A Portuguese bailout has long been expected, but the speed with which things moved Wednesday appeared to have taken European officials in Brussels by surprise, leaving the timetable unclear. European leaders have been working to keep the financial contagion from spreading. Lisbon’s move now puts pressure on Spain, which has undertaken major economic reforms, budget cuts and a banking clean-up to stay out of danger.

In a statement the president of the European Commission, José Manuel Barroso, said Portugal’s request “will be processed in the swiftest possible manner, according to the rules applicable.”

If the pattern of previous bailouts is repeated, a team of officials will be sent to Lisbon to discuss the conditions of a bailout, which will then need to be agreed upon by European finance ministers. That, however, will probably not happen for several weeks.

Caught in a political crisis and facing tough refinancing hurdles, Portugal has also been hit by repeated downgrades by credit-rating agencies, sending yields this week on Portuguese government debt to their highest levels since the introduction of the euro.

Mr. Sócrates, who had been governing without a parliamentary majority, resigned last month after lawmakers rejected his latest austerity package. To break the political deadlock, Portugal is set to hold a general election on June 5.

In a separate televised address, Pedro Passos Coelho, the leader of the main Social Democratic opposition party, said that he backed the decision to seek outside help.
Adding to the pressure on the government, Portuguese banking executives warned this week that they did not want to take on more sovereign debt, urging the government to negotiate a bridge loan with its European partners.

Alongside that of Portuguese banks and companies, “the rating of the country has fallen like never before,” Mr. Sócrates said. “This is a particularly serious situation for our country.”
European ministers agreed last May to provide 80 billion euros in loans to Greece over three years as part of a package in which the International Monetary Fund provided an additional 30 billion euros. In November, they also agreed to a rescue package worth up to 85 billion euros for the Irish government.

Last month, leaders of the euro zone countries agreed to cut the interest rate charged Greece to help ease its debt burden. No such agreement was made with Ireland because of Dublin’s refusal to accede to French and German requests to raise its low corporate tax rate of 12.5 percent.

For Portugal, the emergency financing will ensure that it can meet its 20 billion euros of borrowing requirements for the year. But it is likely to set off debate over what conditions will be tied to any rescue package, at a time when Portugal struggles with record unemployment and an economy that is likely to contract 1.3 percent this year, according to a recent forecast from the Bank of Portugal.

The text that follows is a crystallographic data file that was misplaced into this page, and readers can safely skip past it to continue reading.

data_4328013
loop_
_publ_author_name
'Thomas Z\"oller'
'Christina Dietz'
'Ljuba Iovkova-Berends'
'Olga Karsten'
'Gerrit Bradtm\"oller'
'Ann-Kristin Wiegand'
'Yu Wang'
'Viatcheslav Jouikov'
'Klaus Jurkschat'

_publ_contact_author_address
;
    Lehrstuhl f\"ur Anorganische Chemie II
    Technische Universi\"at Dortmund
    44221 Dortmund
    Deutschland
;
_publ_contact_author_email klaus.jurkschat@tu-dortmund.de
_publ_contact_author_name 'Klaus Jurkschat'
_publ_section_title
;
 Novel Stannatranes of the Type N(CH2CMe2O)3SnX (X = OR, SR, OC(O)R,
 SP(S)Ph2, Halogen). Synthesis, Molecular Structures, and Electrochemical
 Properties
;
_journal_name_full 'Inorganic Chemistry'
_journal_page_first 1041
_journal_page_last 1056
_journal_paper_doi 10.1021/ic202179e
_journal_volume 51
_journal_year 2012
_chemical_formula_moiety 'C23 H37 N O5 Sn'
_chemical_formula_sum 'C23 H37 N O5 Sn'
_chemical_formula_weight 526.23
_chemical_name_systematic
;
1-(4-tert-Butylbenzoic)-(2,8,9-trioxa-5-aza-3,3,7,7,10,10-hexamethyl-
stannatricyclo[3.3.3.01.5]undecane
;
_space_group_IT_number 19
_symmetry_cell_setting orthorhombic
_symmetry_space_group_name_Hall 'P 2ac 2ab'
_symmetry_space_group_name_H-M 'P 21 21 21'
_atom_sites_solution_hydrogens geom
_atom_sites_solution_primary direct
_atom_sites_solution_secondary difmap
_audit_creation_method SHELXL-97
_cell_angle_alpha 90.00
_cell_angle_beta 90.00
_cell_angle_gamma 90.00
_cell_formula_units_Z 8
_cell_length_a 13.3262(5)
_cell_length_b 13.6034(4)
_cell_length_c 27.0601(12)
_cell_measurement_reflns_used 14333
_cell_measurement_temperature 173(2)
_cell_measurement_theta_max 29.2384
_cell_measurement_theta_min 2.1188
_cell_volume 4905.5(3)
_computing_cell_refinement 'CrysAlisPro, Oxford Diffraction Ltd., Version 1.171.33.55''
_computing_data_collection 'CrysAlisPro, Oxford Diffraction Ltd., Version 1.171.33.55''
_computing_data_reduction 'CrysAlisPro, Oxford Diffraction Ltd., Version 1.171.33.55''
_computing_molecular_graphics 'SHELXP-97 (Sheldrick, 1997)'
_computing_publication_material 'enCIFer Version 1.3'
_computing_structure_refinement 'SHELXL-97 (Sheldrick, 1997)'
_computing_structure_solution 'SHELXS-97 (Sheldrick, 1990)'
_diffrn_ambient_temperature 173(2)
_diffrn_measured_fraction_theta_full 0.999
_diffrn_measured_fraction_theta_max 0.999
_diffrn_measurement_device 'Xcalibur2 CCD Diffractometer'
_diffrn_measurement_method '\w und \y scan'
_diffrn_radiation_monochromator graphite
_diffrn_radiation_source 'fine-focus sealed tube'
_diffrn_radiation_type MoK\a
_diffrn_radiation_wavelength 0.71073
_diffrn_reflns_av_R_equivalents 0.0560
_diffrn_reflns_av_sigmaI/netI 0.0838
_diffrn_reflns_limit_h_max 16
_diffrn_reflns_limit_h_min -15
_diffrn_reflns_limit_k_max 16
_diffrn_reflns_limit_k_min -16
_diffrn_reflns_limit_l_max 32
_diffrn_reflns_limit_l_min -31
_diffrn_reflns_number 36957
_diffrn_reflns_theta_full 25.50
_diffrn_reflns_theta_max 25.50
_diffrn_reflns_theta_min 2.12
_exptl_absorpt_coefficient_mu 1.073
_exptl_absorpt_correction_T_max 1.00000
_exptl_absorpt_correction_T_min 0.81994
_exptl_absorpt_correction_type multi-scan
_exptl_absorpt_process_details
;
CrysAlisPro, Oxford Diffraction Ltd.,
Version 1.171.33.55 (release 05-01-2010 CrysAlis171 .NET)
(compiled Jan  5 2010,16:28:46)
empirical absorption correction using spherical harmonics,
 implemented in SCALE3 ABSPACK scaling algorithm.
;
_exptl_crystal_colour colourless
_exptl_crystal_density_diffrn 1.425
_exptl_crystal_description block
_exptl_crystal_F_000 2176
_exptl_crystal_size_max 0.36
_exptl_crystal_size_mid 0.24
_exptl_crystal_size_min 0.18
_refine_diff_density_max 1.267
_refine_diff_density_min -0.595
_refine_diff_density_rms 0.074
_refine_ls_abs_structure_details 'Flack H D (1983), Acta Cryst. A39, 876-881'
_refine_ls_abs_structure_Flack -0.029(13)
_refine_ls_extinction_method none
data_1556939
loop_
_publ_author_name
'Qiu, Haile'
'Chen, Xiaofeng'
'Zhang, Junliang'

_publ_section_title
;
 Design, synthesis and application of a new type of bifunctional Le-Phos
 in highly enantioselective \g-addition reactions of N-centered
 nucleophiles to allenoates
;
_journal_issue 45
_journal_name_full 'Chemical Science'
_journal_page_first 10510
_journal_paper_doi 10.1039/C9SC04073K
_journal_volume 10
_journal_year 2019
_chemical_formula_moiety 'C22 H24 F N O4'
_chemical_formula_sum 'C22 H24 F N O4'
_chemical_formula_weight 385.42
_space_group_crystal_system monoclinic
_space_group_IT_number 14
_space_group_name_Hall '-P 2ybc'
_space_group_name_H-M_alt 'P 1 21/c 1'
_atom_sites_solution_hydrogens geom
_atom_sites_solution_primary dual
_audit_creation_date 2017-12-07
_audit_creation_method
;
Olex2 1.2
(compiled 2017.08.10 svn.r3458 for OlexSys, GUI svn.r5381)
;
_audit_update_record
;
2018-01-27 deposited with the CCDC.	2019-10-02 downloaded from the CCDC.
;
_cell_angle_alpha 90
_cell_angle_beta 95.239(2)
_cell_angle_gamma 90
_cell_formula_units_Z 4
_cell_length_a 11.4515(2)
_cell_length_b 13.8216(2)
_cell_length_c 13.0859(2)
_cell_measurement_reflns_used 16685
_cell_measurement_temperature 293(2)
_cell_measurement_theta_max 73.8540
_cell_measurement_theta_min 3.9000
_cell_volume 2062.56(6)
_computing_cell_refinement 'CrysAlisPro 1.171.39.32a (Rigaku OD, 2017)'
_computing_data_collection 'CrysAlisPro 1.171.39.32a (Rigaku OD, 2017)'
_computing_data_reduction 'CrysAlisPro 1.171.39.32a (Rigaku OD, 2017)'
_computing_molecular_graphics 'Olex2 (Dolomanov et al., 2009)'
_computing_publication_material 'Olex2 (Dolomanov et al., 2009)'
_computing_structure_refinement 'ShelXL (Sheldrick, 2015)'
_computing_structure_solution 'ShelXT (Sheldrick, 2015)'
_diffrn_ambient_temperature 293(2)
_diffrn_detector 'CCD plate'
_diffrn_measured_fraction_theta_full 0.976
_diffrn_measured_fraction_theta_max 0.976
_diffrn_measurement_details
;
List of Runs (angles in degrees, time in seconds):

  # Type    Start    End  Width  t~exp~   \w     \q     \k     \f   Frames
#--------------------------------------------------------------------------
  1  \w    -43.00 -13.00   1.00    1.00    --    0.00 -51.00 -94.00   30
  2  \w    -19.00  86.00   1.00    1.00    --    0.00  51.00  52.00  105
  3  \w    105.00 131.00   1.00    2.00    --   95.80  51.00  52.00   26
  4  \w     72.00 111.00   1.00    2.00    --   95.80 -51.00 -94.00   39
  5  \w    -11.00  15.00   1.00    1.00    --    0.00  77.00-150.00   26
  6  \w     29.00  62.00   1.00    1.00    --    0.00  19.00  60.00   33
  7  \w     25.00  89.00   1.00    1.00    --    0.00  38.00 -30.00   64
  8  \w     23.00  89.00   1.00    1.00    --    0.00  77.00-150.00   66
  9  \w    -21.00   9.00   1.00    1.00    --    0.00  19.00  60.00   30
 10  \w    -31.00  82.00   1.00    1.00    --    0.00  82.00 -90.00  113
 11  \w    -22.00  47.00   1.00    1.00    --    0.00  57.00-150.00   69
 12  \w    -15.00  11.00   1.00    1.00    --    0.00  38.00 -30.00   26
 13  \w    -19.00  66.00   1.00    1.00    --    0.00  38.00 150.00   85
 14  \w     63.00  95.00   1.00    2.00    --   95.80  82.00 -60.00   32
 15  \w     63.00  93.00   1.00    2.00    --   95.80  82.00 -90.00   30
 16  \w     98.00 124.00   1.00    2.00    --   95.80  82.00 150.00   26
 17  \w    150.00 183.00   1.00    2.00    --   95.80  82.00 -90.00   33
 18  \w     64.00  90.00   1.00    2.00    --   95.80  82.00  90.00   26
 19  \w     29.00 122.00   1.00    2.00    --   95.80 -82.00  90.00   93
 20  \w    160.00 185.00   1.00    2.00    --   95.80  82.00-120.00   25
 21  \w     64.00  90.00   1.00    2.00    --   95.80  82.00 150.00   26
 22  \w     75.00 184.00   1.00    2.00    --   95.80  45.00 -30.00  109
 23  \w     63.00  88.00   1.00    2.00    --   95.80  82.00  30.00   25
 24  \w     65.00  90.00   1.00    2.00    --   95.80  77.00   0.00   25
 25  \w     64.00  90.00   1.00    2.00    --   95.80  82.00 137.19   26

Further, the government’s recent effort to push through an austerity package combining more spending cuts and tax increases prompted Portuguese residents to take to the streets last month in a sign of rising social unrest.

“Outside intervention will be positive for our treasury but could be a disaster for our economy,” said Diogo Ortigão Ramos, a specialist on fiscal legislation at a law firm, Cuatrecasas, Gonçalves Pereira. “Whoever forms the next government, our creditors will have the final word.”
Mr. Sócrates said that the decision to seek help was taken amid expectations that market conditions would continue to worsen for Portugal.

Analysts suggested that markets would respond cautiously on Thursday given the uncertainty surrounding the terms of any bailout.

“I expect that the news will bring only limited relief” to the yield spread between Portuguese bonds and those of Germany, the reference securities in the euro zone, said Tullia Bucco, economist at UniCredit, adding that “it will not refrain the European Central Bank from delivering a 25 basis point interest rate hike” this week.

Earlier on Wednesday, Portugal sold Treasury bills at a much higher cost than last month. It sold 455 million euros (about $646 million) in one-year Treasury bills at an average yield of 5.9 percent, compared with 4.33 percent yield when Portugal last sold such bills on March 16.

The national debt agency also sold 550 million euros of six-month bills at an average yield of 5.12 percent, compared with a yield of 2.98 percent at a previous auction on March 2.

The Treasury bill sale came after Moody’s on Tuesday cut the sovereign rating of Portugal for the second time in a month. On Wednesday, Moody’s also downgraded by one or more notches the senior debt and deposit ratings of seven Portuguese banks.

New York Times 07 April 2011.JPG

Sooner or later the PIGS will leave or be ejected from the European Union for their own good and the good of the remaining members. However, we are still of the opinion that the European Union will disintegrate completely before long.

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Over in the Options pit, our model portfolio has managed an average return of 41.23% per trade, 68 closed trades, 66 closed at a profit, or a 97% success rate. Average trade open for 42.76 days.

SK Chart with profits re-invested 29 March 2011.JPG


The above progress chart shows our performance when profits are re-invested, however, to see exactly how it is going, please click this link.

So, the question is: Are you going to make the decision to join us today.

Stay on your toes and have a good one.

Got a comment then please add it to this article, all opinions are welcome and very much appreciated by both our readership and the team here.